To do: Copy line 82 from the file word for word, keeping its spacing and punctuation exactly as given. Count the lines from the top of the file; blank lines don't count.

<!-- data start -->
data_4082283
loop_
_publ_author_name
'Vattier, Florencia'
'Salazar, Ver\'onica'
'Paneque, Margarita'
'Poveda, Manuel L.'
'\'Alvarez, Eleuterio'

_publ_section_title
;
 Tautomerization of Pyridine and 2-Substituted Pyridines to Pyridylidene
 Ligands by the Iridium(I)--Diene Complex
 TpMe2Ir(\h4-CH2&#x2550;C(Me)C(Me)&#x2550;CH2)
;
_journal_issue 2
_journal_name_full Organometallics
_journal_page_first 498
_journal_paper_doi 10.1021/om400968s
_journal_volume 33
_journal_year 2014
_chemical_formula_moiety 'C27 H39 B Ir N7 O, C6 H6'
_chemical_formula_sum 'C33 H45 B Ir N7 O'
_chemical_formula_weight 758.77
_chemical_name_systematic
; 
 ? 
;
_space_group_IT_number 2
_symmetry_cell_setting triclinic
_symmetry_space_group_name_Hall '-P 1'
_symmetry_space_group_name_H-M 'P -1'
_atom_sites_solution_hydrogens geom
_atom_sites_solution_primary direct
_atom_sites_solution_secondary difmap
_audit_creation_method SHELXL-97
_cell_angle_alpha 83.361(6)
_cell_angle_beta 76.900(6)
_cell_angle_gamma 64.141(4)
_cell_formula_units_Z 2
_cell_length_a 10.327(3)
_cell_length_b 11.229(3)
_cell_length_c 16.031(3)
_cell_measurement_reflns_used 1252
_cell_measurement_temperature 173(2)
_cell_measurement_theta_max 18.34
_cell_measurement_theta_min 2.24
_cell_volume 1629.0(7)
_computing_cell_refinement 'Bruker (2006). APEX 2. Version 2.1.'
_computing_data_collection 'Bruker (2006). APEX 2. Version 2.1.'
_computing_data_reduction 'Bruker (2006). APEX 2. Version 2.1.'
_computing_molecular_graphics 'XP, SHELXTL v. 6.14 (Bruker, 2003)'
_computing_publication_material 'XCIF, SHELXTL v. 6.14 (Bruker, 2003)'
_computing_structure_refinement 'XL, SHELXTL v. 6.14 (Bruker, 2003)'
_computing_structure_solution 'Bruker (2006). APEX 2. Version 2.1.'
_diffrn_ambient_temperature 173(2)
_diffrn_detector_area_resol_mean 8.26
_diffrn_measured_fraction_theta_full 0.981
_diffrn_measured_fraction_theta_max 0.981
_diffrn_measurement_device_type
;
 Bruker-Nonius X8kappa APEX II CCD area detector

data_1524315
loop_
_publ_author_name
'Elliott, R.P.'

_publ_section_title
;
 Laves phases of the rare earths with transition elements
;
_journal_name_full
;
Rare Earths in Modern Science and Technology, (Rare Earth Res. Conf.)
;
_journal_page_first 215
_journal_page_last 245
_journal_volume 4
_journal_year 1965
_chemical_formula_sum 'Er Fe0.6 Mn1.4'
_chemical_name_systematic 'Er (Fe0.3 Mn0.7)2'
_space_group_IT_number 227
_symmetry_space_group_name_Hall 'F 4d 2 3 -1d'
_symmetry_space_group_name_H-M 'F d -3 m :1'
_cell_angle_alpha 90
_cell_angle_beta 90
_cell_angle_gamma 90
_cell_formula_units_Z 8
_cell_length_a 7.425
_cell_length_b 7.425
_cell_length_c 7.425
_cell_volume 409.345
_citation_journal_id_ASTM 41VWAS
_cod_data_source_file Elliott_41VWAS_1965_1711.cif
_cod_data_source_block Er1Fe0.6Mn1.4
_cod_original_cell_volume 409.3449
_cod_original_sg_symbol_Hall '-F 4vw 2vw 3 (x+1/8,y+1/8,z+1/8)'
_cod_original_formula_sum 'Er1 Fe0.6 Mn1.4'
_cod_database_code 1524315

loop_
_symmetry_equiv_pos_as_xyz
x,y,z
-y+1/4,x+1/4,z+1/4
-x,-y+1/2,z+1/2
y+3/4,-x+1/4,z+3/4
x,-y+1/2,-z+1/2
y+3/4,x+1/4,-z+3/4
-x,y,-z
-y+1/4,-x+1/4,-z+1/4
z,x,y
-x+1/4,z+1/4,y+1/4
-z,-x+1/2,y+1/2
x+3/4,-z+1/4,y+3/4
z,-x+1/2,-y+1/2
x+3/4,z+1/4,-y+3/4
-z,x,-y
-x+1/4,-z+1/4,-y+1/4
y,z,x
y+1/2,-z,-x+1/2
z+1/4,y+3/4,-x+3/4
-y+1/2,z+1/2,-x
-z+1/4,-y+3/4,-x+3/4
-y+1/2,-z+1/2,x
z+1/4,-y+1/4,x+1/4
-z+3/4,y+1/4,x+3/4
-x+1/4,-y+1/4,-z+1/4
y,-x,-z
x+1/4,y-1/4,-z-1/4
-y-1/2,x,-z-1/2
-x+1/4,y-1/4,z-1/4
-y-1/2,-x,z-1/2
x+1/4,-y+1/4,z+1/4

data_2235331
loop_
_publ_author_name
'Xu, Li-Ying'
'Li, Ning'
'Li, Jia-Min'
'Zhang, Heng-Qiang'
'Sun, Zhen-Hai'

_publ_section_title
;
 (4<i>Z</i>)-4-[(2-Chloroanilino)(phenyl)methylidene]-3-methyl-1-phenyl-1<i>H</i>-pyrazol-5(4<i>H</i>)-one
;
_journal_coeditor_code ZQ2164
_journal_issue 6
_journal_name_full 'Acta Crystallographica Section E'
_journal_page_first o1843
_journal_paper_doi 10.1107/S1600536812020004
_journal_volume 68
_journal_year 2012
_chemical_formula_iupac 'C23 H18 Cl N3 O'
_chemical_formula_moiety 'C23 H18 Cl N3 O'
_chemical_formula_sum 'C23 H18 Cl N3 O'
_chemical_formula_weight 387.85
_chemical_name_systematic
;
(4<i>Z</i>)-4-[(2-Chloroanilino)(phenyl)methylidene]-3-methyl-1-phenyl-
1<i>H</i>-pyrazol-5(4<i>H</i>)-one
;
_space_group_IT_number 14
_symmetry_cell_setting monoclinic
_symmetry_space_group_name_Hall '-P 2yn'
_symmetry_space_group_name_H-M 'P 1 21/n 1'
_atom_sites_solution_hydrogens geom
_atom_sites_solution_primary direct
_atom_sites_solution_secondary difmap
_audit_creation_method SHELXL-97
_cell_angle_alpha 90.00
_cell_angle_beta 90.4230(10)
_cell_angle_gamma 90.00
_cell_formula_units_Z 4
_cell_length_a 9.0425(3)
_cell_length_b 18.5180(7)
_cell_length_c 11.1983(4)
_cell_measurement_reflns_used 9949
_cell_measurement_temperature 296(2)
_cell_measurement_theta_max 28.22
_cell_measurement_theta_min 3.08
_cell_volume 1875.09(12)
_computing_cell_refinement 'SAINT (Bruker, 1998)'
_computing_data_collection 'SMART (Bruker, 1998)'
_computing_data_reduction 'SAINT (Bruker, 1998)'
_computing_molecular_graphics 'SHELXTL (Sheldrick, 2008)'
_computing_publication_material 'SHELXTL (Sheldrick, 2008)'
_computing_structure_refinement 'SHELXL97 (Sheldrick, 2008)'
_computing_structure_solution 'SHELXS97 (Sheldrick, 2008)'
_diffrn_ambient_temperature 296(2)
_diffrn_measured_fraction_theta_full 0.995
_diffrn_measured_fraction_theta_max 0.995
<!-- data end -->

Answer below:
_symmetry_space_group_name_H-M 'F d -3 m :1'